Marshes fall under investigation
Our two countries are currently involved in developing shared methods of record keeping, aiming to use the information to restore affected marshlands. “Belarusian peatlands are suitable for German experts to apply their experience in recording greenhouse gas emissions,” notes the Head of the Belarusian Natural Resources and Environmental Protection Ministry’s International Co-operation Department, Irina Rudko. Belarus retains the greatest number of lowland and upland bogs in Europe. Accordingly, German ecologists are joining forces with their Belarusian colleagues to test various methods on each type of bog. The project is being supported by the Dortmund International Centre for Education (IBB Dortmund). Previously, Belarusian scientists had begun to systematically measure greenhouse gas emissions on the marshes at Berezinsky Biosphere Reserve, the Republican Sporovsky Reserve and Bartenikha Peatland. Ecologists aim to monitor the fall of greenhouse emissions on such waterlogged territories; it is Belarus’ direct contribution to solving the climatic problem.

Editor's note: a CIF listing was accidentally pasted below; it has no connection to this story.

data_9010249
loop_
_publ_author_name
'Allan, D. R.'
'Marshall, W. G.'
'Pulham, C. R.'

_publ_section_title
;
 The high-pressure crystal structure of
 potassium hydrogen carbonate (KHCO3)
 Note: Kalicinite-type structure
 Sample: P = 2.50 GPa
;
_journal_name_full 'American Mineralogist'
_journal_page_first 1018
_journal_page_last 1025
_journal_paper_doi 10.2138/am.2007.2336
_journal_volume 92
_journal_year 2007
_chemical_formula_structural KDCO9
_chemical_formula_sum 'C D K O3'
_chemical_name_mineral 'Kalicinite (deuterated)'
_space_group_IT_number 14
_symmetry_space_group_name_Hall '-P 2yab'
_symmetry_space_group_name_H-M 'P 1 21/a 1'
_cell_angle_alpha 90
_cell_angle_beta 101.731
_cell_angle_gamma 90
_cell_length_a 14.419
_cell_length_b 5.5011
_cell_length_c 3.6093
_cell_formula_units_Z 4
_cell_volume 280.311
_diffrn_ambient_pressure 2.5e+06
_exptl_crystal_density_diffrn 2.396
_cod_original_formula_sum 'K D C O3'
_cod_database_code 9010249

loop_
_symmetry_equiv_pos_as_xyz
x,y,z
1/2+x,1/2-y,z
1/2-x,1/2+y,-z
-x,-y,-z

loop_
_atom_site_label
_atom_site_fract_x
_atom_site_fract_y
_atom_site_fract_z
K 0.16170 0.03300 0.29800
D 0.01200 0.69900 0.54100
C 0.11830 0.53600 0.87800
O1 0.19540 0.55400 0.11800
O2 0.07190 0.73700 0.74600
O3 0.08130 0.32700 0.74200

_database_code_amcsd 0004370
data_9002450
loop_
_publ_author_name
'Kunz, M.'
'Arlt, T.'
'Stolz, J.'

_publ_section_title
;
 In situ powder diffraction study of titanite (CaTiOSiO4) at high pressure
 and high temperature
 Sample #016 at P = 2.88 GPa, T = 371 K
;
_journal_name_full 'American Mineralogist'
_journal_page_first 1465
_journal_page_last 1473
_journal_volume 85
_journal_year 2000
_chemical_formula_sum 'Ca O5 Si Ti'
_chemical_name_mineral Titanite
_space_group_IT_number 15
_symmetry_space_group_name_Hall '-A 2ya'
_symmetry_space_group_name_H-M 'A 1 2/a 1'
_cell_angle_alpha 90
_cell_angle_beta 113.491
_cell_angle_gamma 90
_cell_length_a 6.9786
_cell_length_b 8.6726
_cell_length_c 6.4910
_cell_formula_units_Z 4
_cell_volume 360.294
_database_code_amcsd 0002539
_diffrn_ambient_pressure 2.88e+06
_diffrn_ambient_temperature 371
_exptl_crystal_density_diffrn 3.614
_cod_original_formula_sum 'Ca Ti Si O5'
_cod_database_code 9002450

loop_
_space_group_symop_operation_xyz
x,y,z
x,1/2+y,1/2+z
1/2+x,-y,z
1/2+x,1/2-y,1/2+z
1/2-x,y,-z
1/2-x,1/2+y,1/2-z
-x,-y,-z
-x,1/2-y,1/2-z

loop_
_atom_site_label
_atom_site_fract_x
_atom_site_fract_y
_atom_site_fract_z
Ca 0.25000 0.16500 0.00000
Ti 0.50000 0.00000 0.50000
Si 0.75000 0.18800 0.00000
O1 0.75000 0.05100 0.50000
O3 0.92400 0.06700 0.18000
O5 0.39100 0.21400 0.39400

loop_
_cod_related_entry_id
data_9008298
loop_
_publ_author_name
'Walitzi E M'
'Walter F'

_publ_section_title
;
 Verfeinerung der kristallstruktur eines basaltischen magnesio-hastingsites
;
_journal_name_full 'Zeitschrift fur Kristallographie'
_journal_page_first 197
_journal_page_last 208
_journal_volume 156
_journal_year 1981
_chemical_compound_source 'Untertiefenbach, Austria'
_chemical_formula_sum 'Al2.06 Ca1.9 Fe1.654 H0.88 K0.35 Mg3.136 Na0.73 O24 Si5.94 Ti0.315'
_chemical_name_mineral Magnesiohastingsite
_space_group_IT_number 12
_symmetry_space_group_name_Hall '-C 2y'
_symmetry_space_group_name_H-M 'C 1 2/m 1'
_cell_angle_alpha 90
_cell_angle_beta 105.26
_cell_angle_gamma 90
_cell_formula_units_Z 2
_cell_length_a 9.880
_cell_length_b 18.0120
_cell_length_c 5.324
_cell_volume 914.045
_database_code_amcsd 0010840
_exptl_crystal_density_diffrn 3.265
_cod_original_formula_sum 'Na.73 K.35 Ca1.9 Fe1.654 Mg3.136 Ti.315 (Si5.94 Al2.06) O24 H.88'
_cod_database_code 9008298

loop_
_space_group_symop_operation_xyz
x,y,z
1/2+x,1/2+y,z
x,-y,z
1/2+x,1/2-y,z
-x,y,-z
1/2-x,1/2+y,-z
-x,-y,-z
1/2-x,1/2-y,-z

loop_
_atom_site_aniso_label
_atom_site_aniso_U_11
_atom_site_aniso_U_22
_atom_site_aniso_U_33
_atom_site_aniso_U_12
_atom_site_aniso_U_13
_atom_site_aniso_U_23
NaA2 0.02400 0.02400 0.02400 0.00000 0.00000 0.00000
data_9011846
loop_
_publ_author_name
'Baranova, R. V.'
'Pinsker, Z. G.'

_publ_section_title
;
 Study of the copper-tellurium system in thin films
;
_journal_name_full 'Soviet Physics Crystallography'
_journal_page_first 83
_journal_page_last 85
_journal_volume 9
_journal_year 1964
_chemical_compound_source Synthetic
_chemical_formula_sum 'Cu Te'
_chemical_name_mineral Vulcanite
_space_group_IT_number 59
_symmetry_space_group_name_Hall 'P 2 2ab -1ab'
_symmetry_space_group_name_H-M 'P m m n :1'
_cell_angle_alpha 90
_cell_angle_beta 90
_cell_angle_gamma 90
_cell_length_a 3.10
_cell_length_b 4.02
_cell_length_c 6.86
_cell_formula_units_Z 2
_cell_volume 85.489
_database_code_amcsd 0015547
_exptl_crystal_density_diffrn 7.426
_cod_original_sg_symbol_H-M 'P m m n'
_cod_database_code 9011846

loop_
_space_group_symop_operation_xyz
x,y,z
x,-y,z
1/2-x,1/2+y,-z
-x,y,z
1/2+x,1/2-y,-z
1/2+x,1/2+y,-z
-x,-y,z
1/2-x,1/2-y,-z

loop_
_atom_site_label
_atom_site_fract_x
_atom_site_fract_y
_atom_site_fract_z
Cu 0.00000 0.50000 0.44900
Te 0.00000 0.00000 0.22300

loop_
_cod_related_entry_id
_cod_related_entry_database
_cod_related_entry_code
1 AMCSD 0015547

Marshes accumulate carbon and, when drained to extract peat or be used in agriculture, this is released into the atmosphere, considerably intensifying the greenhouse effect. Such emissions can be reduced via repeated water logging; a major project has been implemented in Belarus over recent years (supported by the UNDP and the Global Environmental Facility) to restore depleted peatlands, which are of primary interest to scientists.